As a new suspect comes to light in the prolific Madeleine McCann case, an academic from the University of Bedfordshire has advised the media mustn’t get ahead of itself as speculation can and has caused more harm than good.
Previously the BBC’s Home Affairs Correspondent for 13 years, award-winning former journalist, Jon Silverman, joined the University in 2007 as Professor of Media and Criminal Justice with the School of Culture and Communications – the same year that three-year-old Madeleine went missing.
Having experienced several high profile cases whilst working for the BBC between 1989 and 2002, this event struck a chord with Silverman as he’d worked on a similar case in the 90s, which saw the disappearance of 21 month old toddler, Ben Needham, who vanished on the Greek island of Kos in 1991 and has – to this day – never been found.
Commenting on why the narrative of cases like these continue to appeal to audiences of UK and international media, Silverman said: “These stories resonate very strongly with the public, particularly parents, and go through similar patterns of response – first shock and intense sympathy for the parents; then anger at the kidnapper or abductor; then blame for the parents who are deemed irresponsible for allowing the child to be taken; and, finally, criticism of the perceived incompetence of the police and other authorities. It’s a template which you can overlay onto the McCann case as well.”
German prisoner, 43, identified as new suspect in case of Madeleine McCann, who went missing in Portugal in 2007 https://t.co/GAoWJ2gmeB— BBC Breaking News (@BBCBreaking) June 3, 2020
Described by the Telegraph as the ‘most heavily reported missing person case in modern history’, Silverman says that the media’s coverage of this and other similar cases is also academically interesting, partly due to the influence of aesthetics: “Madeleine McCann is a highly photogenic child – blonde and angelic looking – and it has been suggested that if she had been black or Asian, the tabloids would not have shown the same sustained level of interest.”
In 2002, Silverman co-wrote the book, ‘Innocence Betrayed: Paedophilia, the Media and Society’, prompted by the abduction and murder of eight-year-old Sarah Payne – a white, blonde child wearing a gingham shirt at the time she was taken. The book explores the subsequent ‘naming and shaming’ media campaign against sex offenders launched by the News of the World which experts believe did more harm than good. Similarly, it can be said that highly inaccurate media speculation over the years has not helped the McCann inquiry.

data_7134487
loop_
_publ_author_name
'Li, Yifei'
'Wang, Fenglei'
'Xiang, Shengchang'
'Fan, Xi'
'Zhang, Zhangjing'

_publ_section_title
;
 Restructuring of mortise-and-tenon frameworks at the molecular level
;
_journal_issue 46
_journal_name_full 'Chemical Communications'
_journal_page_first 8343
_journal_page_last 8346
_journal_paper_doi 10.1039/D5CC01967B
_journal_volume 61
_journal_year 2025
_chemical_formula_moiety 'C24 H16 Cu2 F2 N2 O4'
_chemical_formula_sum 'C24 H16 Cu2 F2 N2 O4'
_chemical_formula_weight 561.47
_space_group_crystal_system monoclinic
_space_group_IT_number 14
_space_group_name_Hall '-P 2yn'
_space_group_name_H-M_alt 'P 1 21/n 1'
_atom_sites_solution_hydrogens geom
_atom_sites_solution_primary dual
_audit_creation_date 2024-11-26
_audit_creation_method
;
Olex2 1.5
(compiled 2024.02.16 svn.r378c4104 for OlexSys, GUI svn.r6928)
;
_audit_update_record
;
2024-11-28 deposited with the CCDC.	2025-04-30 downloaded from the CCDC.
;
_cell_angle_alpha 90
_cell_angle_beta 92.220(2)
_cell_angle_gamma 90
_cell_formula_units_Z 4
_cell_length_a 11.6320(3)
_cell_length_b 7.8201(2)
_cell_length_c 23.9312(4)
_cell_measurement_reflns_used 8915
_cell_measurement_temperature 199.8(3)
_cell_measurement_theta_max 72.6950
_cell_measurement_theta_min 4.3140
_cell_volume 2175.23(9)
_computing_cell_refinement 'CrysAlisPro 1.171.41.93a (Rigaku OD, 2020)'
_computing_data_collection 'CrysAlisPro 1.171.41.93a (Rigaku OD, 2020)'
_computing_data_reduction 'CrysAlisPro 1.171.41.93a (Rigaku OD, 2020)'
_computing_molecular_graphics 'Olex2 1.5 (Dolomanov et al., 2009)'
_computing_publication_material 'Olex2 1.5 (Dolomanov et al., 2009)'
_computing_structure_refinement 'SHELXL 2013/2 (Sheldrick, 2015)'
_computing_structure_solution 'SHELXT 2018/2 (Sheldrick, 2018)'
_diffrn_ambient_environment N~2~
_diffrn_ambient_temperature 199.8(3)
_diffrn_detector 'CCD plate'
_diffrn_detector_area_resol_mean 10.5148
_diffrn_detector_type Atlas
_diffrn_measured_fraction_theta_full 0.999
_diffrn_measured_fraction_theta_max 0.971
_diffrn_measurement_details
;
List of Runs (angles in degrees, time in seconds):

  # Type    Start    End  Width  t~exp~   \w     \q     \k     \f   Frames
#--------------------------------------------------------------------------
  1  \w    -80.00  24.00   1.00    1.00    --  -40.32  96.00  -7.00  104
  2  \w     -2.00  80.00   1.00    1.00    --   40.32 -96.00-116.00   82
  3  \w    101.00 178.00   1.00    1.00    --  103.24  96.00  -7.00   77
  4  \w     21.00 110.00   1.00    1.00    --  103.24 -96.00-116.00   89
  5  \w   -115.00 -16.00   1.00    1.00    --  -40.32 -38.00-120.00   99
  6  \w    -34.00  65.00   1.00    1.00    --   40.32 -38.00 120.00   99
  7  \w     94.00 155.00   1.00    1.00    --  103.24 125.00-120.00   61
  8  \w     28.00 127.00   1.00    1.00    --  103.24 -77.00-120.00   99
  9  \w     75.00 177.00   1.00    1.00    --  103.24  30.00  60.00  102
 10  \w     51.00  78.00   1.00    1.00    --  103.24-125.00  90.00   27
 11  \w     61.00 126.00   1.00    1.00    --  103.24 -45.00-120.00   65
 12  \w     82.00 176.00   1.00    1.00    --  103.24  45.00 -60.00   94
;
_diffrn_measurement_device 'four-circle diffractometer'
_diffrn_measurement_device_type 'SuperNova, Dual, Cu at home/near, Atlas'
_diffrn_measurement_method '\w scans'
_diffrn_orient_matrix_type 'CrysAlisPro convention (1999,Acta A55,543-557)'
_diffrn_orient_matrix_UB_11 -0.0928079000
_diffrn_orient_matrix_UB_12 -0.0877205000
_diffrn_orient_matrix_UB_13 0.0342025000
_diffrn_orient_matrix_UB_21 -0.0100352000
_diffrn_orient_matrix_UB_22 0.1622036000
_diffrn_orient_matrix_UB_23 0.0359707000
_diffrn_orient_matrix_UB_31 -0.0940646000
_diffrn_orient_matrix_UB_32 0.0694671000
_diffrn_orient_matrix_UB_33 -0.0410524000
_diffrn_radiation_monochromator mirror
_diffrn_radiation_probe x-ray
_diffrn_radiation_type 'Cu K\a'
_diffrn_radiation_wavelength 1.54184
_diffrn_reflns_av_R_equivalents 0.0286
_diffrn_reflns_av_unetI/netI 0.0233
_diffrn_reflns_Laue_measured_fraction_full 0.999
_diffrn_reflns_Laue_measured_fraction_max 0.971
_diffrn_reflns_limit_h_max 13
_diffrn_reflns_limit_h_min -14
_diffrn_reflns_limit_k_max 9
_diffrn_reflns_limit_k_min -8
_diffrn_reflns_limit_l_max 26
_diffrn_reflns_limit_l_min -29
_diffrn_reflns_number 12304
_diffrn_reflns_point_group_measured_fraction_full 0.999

Discussing the significance of the latest evidence on BBC Radio earlier this month, Silverman said: “We can speculate for as long as we like – and goodness knows over 13 years there have been so many sightings and tip-offs and false leads – but just because this man is a convicted sex offender and committed burglaries in the Algarve area around the time that she was taken, and the fact that he reportedly said something in a bar in Germany in 2017 which suggested he had some intimate knowledge of Madeleine's disappearance, all these things still remain circumstantial until proven otherwise.
“This is the first time in these 13 long years that the focus has been on one specific individual and this man’s criminal profile certainly matches the sort of person who is thought to have taken Madeleine McCann, so all these circumstantial facts give added strength to the case.
“But I should say that we need to be cautious because there is clearly no conclusive forensic scientific or DNA evidence that places Madeleine in either of his two vehicles that we've heard about, otherwise this man – Christian B – would have already been charged.
“The difference between the approach taken by Scotland Yard and the German prosecutor is striking. For the German authorities to say that they have evidence that Madeleine is dead whilst also admitting that they do not have a body and may not be able to charge the suspect, is both very curious and unusual, and so has re-awakened media interest in a case which may never be solved.”
When asked why a conclusion is so important for the McCann family, whether or not someone is charged and convicted, Silverman said: “While it's impossible for most of us to put ourselves in the position of Kate and Gerry McCann, the not knowing aspect of this case must be absolutely appalling and every time the story resurfaces in the media it raises hope and then triggers the awful realisation that their child may be dead, so there's all sorts of emotional aspects to this.
“It's not just a journalist’s story, it’s an extraordinary human tragedy, whatever we discover in the end.”
Professor Jon Silverman can be found tweeting via @SilvermanJon. Further information about journalism and media courses available with the School of Culture and Communications can be viewed here: www.beds.ac.uk/howtoapply/departments/culture-and-communications/courses/
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